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MrRon

2924 posts in 1961 days


#10 posted 10-06-2013 07:34 PM

I read the entire review and can’t believe the amount of mis-information this Ben McArthur has written. I enjoyed his comparison of a planer/jointer to a T-34 tank. I guess Russian tanks have greater notice over Abrams tanks. His statement; replacing a universal motor with an induction motor was strange. Universal motors are used in portable power tools and bench top tools. I don’t see how that type of motor could be replaced with an induction motor. Imagine a “Skil” saw with a 1HP motor connected to it. He also spells “Skil” saw as a Skill saw. Maybe he means you need “skill” to operate the saw. Unfortunately there are a lot of “experts” disseminating bad information and unfortunately there are a lot of people who read and believe it. Overall, it was an amusing, though inaccurate piece of writing that should be wiped clean from slates everywhere. If you want the truth, stay tuned to Lumber Jocks.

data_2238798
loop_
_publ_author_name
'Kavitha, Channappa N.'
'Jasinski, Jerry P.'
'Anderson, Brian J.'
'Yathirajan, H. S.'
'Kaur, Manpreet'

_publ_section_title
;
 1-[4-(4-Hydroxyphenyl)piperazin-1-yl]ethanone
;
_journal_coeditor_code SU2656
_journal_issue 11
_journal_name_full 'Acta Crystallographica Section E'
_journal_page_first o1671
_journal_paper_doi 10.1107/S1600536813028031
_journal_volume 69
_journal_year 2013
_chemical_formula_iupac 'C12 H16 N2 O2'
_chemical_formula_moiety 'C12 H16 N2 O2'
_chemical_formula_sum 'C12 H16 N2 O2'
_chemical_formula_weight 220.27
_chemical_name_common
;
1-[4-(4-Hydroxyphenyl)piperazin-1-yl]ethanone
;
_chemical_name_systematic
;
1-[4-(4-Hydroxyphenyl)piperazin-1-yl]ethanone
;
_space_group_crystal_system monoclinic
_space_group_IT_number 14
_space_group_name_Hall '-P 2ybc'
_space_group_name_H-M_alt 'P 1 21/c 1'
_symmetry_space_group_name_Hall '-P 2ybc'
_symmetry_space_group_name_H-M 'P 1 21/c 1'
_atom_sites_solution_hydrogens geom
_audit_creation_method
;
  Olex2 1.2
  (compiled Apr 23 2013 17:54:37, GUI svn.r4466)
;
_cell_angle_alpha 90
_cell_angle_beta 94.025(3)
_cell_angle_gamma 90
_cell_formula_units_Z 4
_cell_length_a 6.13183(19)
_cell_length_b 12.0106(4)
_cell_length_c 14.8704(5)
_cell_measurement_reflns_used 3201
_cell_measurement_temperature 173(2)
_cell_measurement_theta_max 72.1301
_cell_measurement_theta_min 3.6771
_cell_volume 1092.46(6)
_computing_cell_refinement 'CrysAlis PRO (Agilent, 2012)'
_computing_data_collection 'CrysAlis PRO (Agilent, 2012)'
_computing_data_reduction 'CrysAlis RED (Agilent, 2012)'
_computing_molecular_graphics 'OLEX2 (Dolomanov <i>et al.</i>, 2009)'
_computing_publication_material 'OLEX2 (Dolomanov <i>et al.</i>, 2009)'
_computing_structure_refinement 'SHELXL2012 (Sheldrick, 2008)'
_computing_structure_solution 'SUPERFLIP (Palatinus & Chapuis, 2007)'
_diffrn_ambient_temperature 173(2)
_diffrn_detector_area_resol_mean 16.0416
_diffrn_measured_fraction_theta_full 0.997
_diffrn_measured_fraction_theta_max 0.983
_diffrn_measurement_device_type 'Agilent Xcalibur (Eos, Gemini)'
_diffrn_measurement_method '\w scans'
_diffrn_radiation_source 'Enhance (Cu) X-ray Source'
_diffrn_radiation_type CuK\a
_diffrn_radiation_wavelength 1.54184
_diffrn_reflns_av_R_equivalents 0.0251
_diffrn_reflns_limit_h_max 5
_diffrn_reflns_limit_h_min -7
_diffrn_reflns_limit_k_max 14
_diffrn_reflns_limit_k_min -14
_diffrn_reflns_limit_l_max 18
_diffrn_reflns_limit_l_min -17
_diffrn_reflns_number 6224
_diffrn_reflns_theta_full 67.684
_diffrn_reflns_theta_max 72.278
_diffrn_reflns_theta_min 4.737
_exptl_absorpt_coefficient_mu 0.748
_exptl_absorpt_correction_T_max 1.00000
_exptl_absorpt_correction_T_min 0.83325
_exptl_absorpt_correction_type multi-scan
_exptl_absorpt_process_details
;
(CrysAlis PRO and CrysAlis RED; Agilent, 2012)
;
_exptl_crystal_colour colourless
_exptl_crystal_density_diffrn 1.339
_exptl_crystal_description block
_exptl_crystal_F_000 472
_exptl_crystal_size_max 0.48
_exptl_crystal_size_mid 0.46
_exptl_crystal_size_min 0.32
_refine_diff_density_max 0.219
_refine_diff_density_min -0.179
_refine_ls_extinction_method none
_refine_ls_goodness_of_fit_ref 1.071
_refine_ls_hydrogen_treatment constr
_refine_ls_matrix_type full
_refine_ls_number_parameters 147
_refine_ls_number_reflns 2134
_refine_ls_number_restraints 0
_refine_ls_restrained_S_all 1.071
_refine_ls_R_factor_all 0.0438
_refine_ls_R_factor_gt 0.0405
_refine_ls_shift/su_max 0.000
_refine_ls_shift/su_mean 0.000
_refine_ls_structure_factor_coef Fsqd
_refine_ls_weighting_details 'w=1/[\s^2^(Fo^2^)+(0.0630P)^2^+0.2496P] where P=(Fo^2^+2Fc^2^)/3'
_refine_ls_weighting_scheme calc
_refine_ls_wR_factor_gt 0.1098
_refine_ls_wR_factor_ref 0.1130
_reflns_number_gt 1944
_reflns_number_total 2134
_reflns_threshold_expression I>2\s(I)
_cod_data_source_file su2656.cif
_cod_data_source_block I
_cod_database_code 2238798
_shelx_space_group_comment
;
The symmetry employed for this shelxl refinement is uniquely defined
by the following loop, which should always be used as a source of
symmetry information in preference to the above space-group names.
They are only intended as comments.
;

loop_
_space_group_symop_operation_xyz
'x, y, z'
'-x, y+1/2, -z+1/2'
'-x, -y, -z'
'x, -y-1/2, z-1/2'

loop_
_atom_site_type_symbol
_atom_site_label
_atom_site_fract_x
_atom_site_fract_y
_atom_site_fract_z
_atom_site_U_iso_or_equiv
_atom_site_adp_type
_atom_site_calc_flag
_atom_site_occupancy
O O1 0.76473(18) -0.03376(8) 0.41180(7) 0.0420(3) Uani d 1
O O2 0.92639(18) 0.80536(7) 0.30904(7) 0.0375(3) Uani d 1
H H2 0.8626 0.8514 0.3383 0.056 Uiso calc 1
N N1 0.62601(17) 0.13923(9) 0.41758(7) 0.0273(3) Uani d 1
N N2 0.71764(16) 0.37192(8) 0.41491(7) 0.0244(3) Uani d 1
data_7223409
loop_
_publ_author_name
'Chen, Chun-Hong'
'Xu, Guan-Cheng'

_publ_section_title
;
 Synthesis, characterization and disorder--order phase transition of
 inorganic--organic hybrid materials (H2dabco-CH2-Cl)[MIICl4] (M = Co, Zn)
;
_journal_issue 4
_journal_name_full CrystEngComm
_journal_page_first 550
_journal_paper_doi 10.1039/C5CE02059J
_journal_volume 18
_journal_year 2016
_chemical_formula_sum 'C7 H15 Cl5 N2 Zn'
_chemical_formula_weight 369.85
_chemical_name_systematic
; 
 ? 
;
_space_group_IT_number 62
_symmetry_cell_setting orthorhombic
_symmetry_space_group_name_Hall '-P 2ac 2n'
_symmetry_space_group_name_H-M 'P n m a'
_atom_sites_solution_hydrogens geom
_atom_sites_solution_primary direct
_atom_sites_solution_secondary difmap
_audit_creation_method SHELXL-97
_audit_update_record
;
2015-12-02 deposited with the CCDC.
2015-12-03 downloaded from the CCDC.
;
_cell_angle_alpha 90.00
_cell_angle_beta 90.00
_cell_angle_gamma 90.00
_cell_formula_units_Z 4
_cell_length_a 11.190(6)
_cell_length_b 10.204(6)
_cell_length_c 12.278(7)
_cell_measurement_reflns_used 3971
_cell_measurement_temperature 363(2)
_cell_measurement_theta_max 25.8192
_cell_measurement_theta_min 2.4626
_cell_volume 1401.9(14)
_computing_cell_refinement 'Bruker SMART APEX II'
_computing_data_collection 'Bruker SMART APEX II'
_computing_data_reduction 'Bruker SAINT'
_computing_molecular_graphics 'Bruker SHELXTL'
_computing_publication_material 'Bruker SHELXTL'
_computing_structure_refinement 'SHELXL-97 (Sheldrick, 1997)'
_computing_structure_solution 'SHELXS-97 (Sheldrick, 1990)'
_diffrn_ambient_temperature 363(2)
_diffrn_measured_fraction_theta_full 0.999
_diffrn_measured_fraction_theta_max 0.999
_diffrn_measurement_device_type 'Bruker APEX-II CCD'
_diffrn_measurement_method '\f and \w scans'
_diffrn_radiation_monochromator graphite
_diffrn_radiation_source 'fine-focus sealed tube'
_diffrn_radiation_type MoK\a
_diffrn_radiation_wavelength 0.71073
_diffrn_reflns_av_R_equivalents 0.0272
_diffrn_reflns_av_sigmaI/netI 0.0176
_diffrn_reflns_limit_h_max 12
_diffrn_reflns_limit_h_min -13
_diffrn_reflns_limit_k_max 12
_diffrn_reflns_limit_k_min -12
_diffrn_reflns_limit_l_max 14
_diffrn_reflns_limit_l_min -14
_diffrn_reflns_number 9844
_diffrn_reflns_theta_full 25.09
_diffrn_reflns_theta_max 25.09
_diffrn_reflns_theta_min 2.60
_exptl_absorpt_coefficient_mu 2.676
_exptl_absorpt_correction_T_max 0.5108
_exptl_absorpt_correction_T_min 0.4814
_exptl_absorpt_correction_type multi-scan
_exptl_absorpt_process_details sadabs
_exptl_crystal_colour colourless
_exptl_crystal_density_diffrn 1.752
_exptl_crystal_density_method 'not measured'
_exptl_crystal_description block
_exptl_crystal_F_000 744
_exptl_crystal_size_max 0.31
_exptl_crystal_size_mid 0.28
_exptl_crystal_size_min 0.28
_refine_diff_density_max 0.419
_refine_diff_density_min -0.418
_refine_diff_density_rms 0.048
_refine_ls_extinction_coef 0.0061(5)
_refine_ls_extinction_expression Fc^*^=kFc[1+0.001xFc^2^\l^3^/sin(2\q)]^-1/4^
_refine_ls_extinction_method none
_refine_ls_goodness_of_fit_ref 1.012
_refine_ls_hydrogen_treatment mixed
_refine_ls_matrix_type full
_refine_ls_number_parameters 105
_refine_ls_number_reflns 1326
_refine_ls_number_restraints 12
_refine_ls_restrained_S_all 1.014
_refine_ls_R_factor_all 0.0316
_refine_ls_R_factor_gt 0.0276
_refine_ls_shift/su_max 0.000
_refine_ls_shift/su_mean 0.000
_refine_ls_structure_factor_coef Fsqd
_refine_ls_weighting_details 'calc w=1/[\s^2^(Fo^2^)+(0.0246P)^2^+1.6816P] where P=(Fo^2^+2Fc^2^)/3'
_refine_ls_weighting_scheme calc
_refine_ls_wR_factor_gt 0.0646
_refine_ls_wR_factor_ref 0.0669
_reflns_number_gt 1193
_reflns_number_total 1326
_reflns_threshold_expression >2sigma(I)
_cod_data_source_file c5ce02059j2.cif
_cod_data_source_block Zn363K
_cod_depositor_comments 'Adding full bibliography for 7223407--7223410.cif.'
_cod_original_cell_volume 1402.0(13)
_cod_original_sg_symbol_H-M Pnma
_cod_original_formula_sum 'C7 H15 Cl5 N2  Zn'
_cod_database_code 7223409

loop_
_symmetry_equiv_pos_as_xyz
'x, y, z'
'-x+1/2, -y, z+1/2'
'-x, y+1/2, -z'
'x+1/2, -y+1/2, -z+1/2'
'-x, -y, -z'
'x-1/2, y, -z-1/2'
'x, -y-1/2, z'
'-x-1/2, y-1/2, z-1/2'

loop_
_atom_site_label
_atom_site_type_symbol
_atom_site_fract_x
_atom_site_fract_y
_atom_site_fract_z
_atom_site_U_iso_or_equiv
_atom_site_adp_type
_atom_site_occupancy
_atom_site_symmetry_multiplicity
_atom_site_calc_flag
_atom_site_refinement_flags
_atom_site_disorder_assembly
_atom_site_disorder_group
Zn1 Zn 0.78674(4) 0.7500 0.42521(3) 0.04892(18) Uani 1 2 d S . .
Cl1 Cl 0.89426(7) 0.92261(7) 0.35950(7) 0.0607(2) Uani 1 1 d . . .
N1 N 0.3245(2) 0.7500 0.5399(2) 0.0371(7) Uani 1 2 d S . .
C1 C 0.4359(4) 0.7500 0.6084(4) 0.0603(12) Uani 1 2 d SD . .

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TheDane

3929 posts in 2380 days


#11 posted 10-06-2013 07:48 PM

This Ben McArthur is proof that you don’t really have to know anything to get an article published.

Edit: Actually, McArthur’s article is just symptomatic of the poor ‘journalism’ that manages to get published so often any more. This guy obviously didn’t bother to check/cross-check his facts, and didn’t familiarize himself with his subject matter. Sloppy.

-- Gerry -- "I don't plan to ever really grow up ... I'm just going to learn how to act in public!"

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distrbd

1252 posts in 1164 days


#12 posted 10-06-2013 08:20 PM

MrRon,TheDane,Well said. I couldn’t agree more.